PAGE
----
Human error

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Human error has been cited as a primary cause or contributing factor in disasters and accidents in industries as diverse as nuclear power (e.g., the Three Mile Island accident), aviation (see pilot error), space exploration (e.g., the Space Shuttle Challenger Disaster and Space Shuttle Columbia disaster), and medicine (see medical error).[citation needed]

Definition[edit]

Human error means that something has been done that was "not intended by the actor; not desired by a set of rules or an external observer; or that led the task or system outside its acceptable limits".[1] In short, it is a deviation from intention, expectation or desirability.[1] Logically, human actions can fail to achieve their goal in two different ways: the actions can go as planned, but the plan can be inadequate (leading to mistakes); or, the plan can be satisfactory, but the performance can be deficient (leading to slips and lapses).[2][3] However, a mere failure is not an error if there had been no plan to accomplish something in particular.[1]

Performance[edit]

Human error and performance are two sides of the same coin: "human error" mechanisms are the same as "human performance" mechanisms; performance later categorized as 'error' is done so in hindsight:[4][5] therefore actions later termed "human error" are actually part of the ordinary spectrum of human behaviour. The study of absent-mindedness in everyday life provides ample documentation and categorization of such aspects of behavior. While human error is firmly entrenched in the classical approaches to accident investigation and risk assessment, it has no role in newer approaches such as resilience engineering.[6]

Categories[edit]

There are many ways to categorize human error.[7][8]

  • exogenous versus endogenous (i.e., originating outside versus inside the individual)[9]
  • situation assessment versus response planning[10] and related distinctions in
    • errors in problem detection (also see signal detection theory)
    • errors in problem diagnosis (also see problem solving)
    • errors in action planning and execution[11] (for example: slips or errors of execution versus mistakes or errors of intention[12][13])
  • By level of analysis; for example, perceptual (e.g., optical illusions) versus cognitive versus communication versus organizational.

Sources[edit]

The cognitive study of human error is a very active research field, including work related to limits of memory and attention and also to decision making strategies such as the availability heuristic and other cognitive biases. Such heuristics and biases are strategies that are useful and often correct, but can lead to systematic patterns of error.

Misunderstandings as a topic in human communication have been studied in conversation analysis, such as the examination of violations of the cooperative principle and Gricean maxims.

Organizational studies of error or dysfunction have included studies of safety culture. One technique for analyzing complex systems failure that incorporates organizational analysis is Management Oversight Risk Tree Analysis (MORT).[14][15][16]

Controversies[edit]

Some researchers have argued that the dichotomy of human actions as "correct" or "incorrect" is a harmful oversimplification of a complex phenomena.[17][18] A focus on the variability of human performance and how human operators (and organizations) can manage that variability may be a more fruitful approach. Newer approaches such as resilience engineering mentioned above, highlights the positive roles that humans can play in complex systems. In resilience engineering, successes (things that go right) and failures (things that go wrong) are seen as having the same basis, namely human performance variability. A specific account of that is the efficiency–thoroughness trade-off principle (ETTO principle),[19] which can be found on all levels of human activity, in individual as well as collective.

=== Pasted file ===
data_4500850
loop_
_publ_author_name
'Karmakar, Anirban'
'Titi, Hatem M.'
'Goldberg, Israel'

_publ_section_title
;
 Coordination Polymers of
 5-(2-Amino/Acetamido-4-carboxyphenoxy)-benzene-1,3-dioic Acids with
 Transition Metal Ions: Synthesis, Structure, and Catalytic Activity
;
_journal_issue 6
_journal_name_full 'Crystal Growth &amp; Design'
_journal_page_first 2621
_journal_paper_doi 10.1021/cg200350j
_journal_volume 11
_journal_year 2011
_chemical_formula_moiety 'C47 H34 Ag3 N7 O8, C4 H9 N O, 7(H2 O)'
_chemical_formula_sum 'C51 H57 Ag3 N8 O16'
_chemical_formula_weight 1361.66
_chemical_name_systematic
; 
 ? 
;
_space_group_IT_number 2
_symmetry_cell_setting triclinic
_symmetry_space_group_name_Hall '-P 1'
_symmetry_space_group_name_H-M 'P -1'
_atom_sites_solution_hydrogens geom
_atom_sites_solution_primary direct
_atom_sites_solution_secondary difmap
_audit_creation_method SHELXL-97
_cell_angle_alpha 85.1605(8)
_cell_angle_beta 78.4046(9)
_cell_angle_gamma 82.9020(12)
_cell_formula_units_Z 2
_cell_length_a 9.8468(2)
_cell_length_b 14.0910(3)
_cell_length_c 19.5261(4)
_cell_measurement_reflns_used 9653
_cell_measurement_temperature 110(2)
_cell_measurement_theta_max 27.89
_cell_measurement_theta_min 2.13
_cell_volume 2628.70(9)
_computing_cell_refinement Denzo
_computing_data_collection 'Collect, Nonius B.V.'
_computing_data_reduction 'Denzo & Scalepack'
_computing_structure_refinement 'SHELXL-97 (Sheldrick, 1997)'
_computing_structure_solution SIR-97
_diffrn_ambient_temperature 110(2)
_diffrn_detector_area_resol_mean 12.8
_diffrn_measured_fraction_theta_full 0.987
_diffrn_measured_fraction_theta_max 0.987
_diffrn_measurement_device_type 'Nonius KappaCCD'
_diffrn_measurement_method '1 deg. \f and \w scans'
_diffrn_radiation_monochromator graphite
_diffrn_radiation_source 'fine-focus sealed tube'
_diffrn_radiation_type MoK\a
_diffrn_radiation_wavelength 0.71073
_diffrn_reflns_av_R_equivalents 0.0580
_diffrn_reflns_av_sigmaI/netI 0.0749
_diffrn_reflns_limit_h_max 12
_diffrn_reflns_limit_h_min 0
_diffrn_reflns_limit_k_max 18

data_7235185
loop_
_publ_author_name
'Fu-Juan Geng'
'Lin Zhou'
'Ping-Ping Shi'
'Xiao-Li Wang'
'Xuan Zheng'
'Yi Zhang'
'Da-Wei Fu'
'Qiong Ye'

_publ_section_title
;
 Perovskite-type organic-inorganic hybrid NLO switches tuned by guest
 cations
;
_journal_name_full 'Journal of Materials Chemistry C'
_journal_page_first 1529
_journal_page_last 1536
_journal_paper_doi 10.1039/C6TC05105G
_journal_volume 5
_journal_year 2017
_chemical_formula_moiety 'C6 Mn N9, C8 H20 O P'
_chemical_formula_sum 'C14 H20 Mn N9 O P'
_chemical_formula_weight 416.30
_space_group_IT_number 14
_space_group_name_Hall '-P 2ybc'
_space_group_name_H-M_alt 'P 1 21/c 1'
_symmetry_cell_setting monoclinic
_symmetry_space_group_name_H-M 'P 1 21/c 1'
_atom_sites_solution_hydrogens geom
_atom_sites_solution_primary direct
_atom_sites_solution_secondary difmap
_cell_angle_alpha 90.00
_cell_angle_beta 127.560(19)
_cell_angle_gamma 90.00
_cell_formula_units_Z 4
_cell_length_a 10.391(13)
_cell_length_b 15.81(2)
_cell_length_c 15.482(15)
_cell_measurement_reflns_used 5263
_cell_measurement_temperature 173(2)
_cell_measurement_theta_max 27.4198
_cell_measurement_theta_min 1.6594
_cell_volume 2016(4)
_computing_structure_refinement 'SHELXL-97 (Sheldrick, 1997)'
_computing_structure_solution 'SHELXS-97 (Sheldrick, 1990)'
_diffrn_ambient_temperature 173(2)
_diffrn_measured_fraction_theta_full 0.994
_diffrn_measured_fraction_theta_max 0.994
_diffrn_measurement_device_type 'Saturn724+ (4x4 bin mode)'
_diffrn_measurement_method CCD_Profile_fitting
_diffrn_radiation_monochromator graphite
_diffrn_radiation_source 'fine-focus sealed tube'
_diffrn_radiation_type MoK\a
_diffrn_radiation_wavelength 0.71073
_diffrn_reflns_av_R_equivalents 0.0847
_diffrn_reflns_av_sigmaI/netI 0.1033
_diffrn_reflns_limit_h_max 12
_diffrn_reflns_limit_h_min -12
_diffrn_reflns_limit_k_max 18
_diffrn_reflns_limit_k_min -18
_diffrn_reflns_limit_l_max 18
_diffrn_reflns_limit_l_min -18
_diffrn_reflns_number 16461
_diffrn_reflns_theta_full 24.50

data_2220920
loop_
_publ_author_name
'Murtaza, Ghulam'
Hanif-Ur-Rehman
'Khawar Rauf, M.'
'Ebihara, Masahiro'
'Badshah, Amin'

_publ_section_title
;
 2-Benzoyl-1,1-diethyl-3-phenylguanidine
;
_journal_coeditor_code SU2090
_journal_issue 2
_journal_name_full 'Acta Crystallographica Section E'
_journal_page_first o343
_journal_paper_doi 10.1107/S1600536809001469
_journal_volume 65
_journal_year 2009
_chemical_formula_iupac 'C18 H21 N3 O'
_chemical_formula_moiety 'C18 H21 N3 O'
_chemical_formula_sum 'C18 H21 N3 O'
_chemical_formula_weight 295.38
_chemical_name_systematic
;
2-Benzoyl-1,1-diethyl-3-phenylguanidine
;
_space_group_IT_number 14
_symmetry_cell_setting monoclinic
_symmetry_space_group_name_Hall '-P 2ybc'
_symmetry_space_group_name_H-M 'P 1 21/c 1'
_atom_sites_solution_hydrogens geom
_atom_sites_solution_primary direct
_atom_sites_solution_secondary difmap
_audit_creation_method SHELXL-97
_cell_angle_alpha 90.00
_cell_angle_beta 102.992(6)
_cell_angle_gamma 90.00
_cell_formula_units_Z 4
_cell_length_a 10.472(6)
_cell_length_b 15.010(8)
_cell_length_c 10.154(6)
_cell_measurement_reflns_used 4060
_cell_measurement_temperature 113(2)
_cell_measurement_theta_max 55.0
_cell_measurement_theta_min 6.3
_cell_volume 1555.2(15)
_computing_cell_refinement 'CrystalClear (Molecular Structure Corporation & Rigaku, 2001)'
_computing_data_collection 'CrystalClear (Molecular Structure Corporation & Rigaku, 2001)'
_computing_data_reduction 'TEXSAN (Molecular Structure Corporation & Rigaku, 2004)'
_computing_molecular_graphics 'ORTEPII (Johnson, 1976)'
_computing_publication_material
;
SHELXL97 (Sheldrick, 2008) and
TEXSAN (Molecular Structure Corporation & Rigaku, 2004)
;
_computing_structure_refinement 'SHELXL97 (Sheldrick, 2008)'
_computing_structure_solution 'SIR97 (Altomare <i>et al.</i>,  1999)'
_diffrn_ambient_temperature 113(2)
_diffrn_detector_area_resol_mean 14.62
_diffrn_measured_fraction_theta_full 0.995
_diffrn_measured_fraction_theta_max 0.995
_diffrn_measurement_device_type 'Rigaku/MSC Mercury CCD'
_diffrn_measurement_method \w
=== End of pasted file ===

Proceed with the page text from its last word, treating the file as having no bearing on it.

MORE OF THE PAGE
See also[edit]

References[edit]

  1. ^ a b c Senders, J.W. and Moray, N.P. (1991) Human Error: Cause, Prediction, and Reduction. Lawrence Erlbaum Associates, p.25. ISBN 0-89859-598-3.
  2. ^ Hollnagel, E. (1993) Human Reliability Analysis Context and Control. Academic Press Limited. ISBN 0-12-352658-2.
  3. ^ Reason, J. (1990) Human Error. Cambridge University Press. ISBN 0-521-31419-4.
  4. ^ Reason, 1991
  5. ^ Woods, 1990
  6. ^ Hollnagel, E., Woods, D. D. & Leveson, N. G. (2006). Resilience engineering: Concepts and precepts. Aldershot, UK: Ashgate
  7. ^ Jones, 1999
  8. ^ Wallace and Ross, 2006
  9. ^ Senders and Moray, 1991
  10. ^ Roth et al., 1994
  11. ^ Sage, 1992
  12. ^ Norman, 1988
  13. ^ Reason, 1991
  14. ^ Jens Rasmussen, Annelise M. Pejtersen, L.P.Goodstein (1994). Cognitive Systems Engineering. John Wiley & Sons. ISBN 0471011983. 
  15. ^ "The Management Oversight and Risk Tree (MORT)". International Crisis Management Association. Retrieved 1 October 2014. 
  16. ^ Entry for MORT on the FAA Human Factors Workbench
  17. ^ Hollnagel, E. (1983). Human error. (Position Paper for NATO Conference on Human Error, August 1983, Bellagio, Italy)
  18. ^ Hollnagel, E. and Amalberti, R. (2001). The Emperor’s New Clothes, or whatever happened to “human error”? Invited keynote presentation at 4th International Workshop on Human Error, Safety and System Development.. Linköping, June 11–12, 2001.
  19. ^ Hollnagel, E. (2009). The ETTO Principle - Efficiency-Thoroughness Trade-Off. Why things that go right sometimes go wrong. Ashgate